Send to

Choose Destination
Bone Joint J. 2019 Jan;101-B(1_Supple_A):11-18. doi: 10.1302/0301-620X.101B1.BJJ-2018-0377.R1.

Assuring the long-term total joint arthroplasty: a triad of variables.

Author information

University College Hospital, London, UK and Princess Grace Hospital, London, UK.
University College London Hospitals, The Princess Grace Hospital, and The NIHR Biomedical Research Centre at UCLH, London, UK.



The primary objective of this study was to compare accuracy in restoring the native centre of hip rotation in patients undergoing conventional manual total hip arthroplasty (THA) versus robotic-arm assisted THA. Secondary objectives were to determine differences between these treatment techniques for THA in achieving the planned combined offset, component inclination, component version, and leg-length correction.


This prospective cohort study included 50 patients undergoing conventional manual THA and 25 patients receiving robotic-arm assisted THA. Patients undergoing conventional manual THA and robotic-arm assisted THA were well matched for age (mean age, 69.4 years (sd 5.2) vs 67.5 years (sd 5.8) (p = 0.25); body mass index (27.4 kg/m2 (sd 2.1) vs 26.9 kg/m2 (sd 2.2); p = 0.39); and laterality of surgery (right = 28, left = 22 vs right = 12, left = 13; p = 0.78). All operative procedures were undertaken by a single surgeon using the posterior approach. Two independent blinded observers recorded all radiological outcomes of interest using plain radiographs.


The correlation coefficient was 0.92 (95% confidence interval (CI) 0.88 to 0.95) for intraobserver agreement and 0.88 (95% CI 0.82 to 0.94) for interobserver agreement in all study outcomes. Robotic THA was associated with improved accuracy in restoring the native horizontal (p < 0.001) and vertical (p < 0.001) centres of rotation, and improved preservation of the patient's native combined offset (p < 0.001) compared with conventional THA. Robotic THA improved accuracy in positioning of the acetabular component within the combined safe zones of inclination and anteversion described by Lewinnek et al (p = 0.02) and Callanan et al (p = 0.01) compared with conventional THA. There was no difference between the two treatment groups in achieving the planned leg-length correction (p = 0.10).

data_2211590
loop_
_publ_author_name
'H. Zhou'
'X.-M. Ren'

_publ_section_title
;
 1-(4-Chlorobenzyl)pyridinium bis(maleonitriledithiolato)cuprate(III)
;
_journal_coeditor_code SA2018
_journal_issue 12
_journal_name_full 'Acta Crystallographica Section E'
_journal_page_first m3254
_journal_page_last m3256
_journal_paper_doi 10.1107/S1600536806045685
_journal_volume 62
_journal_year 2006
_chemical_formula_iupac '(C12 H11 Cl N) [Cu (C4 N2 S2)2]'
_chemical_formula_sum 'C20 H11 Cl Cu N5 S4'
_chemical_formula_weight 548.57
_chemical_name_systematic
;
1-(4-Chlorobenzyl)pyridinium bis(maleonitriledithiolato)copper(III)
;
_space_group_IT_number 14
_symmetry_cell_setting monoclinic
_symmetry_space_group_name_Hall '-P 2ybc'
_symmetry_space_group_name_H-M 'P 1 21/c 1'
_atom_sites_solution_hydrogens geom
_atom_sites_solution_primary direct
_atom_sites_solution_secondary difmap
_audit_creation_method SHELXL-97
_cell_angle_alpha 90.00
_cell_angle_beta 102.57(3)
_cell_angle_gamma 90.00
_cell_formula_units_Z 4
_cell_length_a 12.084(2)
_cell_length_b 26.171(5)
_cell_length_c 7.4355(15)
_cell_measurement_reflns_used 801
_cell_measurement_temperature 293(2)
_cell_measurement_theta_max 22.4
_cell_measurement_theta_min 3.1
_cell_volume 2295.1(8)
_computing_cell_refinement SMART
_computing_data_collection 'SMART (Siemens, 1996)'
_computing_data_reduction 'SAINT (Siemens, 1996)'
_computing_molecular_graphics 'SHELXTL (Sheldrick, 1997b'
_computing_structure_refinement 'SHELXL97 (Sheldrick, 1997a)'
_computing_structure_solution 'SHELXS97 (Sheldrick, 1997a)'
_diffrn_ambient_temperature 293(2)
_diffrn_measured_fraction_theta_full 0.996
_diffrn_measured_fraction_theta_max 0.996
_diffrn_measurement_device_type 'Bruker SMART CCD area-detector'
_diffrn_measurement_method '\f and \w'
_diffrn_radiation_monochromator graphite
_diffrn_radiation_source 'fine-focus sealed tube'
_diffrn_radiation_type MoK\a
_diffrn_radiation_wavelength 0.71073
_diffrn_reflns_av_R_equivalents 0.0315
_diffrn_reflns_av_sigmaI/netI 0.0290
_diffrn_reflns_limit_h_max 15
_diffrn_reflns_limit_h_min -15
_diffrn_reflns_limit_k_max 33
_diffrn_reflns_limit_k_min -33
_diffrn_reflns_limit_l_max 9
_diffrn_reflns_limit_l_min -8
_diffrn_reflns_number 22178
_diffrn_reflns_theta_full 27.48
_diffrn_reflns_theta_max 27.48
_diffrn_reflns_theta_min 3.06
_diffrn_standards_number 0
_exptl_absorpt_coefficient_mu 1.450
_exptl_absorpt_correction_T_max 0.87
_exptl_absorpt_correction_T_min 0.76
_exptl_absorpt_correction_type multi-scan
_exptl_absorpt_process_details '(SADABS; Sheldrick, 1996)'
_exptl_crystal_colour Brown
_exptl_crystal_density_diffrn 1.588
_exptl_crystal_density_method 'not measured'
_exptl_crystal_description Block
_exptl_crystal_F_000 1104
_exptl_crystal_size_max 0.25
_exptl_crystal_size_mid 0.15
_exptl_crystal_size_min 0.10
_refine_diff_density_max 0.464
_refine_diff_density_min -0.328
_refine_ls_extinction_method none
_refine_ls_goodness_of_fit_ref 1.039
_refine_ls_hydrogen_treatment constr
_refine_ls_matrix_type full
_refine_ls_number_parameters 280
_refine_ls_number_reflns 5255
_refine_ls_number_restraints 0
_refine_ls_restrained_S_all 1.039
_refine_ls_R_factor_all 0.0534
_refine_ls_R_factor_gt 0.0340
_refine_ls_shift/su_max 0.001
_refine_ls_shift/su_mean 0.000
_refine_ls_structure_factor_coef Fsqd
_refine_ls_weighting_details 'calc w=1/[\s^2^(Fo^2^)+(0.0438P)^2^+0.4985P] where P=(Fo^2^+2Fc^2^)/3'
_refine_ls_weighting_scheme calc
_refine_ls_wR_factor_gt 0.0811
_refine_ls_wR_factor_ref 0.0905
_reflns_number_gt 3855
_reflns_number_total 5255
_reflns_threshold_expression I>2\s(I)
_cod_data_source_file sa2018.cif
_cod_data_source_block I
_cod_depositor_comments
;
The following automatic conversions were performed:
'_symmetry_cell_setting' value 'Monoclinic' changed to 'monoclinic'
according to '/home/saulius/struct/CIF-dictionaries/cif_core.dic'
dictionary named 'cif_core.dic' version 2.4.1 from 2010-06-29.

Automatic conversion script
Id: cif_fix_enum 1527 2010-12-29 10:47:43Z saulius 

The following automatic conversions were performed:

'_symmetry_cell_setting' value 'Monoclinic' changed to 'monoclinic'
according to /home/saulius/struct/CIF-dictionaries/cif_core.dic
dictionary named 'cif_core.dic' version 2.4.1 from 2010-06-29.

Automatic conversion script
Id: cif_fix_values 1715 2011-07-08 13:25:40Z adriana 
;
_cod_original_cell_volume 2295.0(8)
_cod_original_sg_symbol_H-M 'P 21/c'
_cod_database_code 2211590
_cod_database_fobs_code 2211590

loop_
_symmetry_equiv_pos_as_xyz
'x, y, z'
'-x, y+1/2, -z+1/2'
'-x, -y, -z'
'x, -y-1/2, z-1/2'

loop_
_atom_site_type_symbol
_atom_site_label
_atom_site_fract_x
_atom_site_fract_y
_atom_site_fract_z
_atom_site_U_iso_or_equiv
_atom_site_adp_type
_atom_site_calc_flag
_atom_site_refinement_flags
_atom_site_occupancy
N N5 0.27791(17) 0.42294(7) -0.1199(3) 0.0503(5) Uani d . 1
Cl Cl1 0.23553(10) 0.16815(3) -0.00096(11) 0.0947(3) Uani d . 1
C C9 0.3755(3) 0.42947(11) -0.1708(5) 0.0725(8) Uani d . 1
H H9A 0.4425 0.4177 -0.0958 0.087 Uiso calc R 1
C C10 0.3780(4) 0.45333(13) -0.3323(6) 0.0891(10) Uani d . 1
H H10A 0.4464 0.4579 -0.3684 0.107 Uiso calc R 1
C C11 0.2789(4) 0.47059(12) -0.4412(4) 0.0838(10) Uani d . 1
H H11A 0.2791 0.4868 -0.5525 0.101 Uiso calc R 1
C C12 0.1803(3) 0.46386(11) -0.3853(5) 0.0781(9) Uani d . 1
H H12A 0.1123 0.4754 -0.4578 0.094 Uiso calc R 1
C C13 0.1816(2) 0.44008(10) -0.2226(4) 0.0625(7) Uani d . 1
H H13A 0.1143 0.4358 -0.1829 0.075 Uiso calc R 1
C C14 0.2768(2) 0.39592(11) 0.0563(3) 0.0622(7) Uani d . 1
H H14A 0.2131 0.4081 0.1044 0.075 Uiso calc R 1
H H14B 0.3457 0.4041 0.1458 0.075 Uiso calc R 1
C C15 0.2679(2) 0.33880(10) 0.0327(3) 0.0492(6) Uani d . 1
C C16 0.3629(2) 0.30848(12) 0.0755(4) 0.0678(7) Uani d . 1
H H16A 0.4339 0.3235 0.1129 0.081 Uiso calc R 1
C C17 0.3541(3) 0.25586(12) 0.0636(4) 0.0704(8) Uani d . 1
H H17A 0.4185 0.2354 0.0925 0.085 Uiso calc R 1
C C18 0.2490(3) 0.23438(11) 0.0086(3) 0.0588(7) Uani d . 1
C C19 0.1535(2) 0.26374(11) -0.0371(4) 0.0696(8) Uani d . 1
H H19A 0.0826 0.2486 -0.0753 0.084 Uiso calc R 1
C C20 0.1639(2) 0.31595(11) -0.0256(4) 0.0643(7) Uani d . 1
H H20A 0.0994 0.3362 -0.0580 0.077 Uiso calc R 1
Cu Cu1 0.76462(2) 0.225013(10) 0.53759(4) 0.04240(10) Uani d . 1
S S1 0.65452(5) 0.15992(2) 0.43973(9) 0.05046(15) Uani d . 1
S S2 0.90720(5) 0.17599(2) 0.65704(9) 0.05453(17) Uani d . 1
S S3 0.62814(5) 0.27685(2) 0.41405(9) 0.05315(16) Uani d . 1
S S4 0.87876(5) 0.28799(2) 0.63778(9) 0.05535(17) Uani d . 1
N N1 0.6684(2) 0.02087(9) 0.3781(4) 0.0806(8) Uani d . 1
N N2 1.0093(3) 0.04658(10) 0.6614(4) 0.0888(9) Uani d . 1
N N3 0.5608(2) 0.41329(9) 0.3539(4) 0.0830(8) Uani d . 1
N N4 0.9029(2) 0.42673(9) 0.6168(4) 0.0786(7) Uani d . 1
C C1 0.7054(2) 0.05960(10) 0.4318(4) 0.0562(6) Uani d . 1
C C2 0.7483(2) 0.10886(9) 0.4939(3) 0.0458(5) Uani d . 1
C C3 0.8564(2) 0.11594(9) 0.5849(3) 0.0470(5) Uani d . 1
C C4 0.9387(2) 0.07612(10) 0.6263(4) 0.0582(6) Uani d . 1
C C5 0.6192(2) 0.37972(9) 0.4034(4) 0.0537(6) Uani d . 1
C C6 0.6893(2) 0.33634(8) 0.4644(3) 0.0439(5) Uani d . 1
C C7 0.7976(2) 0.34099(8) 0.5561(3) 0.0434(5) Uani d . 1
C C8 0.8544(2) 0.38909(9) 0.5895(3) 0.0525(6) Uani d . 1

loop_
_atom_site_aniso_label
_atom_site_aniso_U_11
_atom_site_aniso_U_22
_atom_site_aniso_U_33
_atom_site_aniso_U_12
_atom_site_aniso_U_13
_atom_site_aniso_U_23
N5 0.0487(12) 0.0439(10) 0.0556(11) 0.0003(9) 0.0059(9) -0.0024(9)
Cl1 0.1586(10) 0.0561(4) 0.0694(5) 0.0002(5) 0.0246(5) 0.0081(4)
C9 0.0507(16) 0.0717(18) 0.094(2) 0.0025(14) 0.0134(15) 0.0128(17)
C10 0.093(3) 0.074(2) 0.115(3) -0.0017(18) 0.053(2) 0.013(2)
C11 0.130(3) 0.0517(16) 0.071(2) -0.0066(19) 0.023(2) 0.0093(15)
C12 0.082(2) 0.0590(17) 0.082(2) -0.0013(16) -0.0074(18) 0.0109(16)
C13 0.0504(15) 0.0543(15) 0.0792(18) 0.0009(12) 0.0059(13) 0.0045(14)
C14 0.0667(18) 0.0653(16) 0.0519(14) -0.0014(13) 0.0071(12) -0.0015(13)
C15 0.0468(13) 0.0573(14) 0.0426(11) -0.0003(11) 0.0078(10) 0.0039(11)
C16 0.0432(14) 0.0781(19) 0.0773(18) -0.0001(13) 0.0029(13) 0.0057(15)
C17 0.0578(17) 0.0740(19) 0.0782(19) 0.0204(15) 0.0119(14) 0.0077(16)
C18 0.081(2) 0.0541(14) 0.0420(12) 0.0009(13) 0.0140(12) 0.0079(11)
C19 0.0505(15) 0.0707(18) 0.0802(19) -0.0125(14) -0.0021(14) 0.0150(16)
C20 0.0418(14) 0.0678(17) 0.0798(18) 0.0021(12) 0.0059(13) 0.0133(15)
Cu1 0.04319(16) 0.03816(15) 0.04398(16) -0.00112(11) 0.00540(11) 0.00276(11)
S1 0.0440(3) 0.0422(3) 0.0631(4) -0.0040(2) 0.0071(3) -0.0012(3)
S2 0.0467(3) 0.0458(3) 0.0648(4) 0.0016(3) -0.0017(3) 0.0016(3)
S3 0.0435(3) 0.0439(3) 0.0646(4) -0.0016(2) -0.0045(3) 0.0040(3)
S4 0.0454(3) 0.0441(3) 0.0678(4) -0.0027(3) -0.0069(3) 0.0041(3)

Robotic-arm assisted THA was associated with improved accuracy in restoring the native centre of rotation, better preservation of the combined offset, and more precise acetabular component positioning within the safe zones of inclination and anteversion compared with conventional manual THA.


Acetabular component positioning; Hip biomechanics; Robotics; Safe zones; Total hip arthroplasty

[Indexed for MEDLINE]

Supplemental Content

Full text links

Icon for Bone and Joint Publishing
Loading ...
Support Center